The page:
Your credit score, or FICO score, is a three-digit number that represents a statistical analysis of your creditworthiness. Your credit score is based on the information in your credit report, which is usually sourced from the three major credit bureaus. Using this score, lenders will determine the likelihood of your default on a loan, and whether you will make timely payments if they lend you money. The purpose of the three-digit score is to make that assessment easy to make, and understandable in comparison to the standing of other borrowers.
The information in your credit report reflects your bill-paying history and debt profile. If you are late on a payment by 30, 60, or 90 days, that will be noted in a credit report. If you default on a loan or a credit card, or if a bank has to “charge off” a debt that you incurred, those will be noted on the credit report as well. All of these factors will be analyzed when determining your three digit credit score.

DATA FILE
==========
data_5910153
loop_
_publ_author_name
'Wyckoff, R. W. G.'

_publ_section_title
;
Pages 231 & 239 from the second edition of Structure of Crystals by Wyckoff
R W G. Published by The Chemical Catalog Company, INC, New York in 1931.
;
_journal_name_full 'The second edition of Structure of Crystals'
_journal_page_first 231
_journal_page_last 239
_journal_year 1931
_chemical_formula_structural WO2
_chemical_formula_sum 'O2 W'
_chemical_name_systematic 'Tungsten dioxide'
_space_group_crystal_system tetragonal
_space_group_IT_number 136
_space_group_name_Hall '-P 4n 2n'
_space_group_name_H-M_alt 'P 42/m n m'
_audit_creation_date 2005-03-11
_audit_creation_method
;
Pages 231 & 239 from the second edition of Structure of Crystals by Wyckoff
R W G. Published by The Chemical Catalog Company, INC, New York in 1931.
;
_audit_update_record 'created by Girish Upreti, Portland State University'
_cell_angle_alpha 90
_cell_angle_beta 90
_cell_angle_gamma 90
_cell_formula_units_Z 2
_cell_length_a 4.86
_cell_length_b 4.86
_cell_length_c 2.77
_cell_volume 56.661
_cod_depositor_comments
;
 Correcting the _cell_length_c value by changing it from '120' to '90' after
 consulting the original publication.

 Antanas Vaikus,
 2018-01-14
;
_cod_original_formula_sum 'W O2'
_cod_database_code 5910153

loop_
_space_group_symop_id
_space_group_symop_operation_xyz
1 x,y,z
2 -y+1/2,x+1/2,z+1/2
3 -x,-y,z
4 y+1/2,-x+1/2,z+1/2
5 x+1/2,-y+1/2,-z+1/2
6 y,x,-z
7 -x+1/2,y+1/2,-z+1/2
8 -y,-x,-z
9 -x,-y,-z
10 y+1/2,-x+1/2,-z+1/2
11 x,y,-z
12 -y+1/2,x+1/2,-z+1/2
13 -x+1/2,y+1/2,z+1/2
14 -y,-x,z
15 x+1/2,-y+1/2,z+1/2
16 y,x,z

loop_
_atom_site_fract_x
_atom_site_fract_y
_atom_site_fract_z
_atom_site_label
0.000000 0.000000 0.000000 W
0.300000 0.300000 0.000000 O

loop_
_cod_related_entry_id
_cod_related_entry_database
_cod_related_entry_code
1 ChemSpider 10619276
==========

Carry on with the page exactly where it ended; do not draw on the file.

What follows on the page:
Typically, the three major consumer credit reporting agencies – Experian, Equifax and Transunion – determine their own credit scores based on the information they have on file for you. The credit score that most lenders use is an average of the three, or whichever score is the middle one (one being the lowest and one the highest).
How do banks determine your credit score? The process is generally shrouded in mystery, but most people fall into one of the following broad categories. A score of 750-840 is generally considered “Excellent” credit. A score of 660-749 is considered “Good” credit. 620-659 is “average” credit. Anything below that is considered “Poor” credit, and probably indicates that you have a history of late payments or other black marks on your credit report, such as an outstanding loan or default.
Banks, credit cards and other lenders use credit scores to evaluate the potential risk of lending money to you. Your credit score determines whether or not you qualify for a loan, and at what rate of interest you can borrow. Having a good credit score means you get better rates, higher credit limits, and other benefits. It’s important to know your credit rating if you plan to apply for a home loan, car loan, or any other form of credit.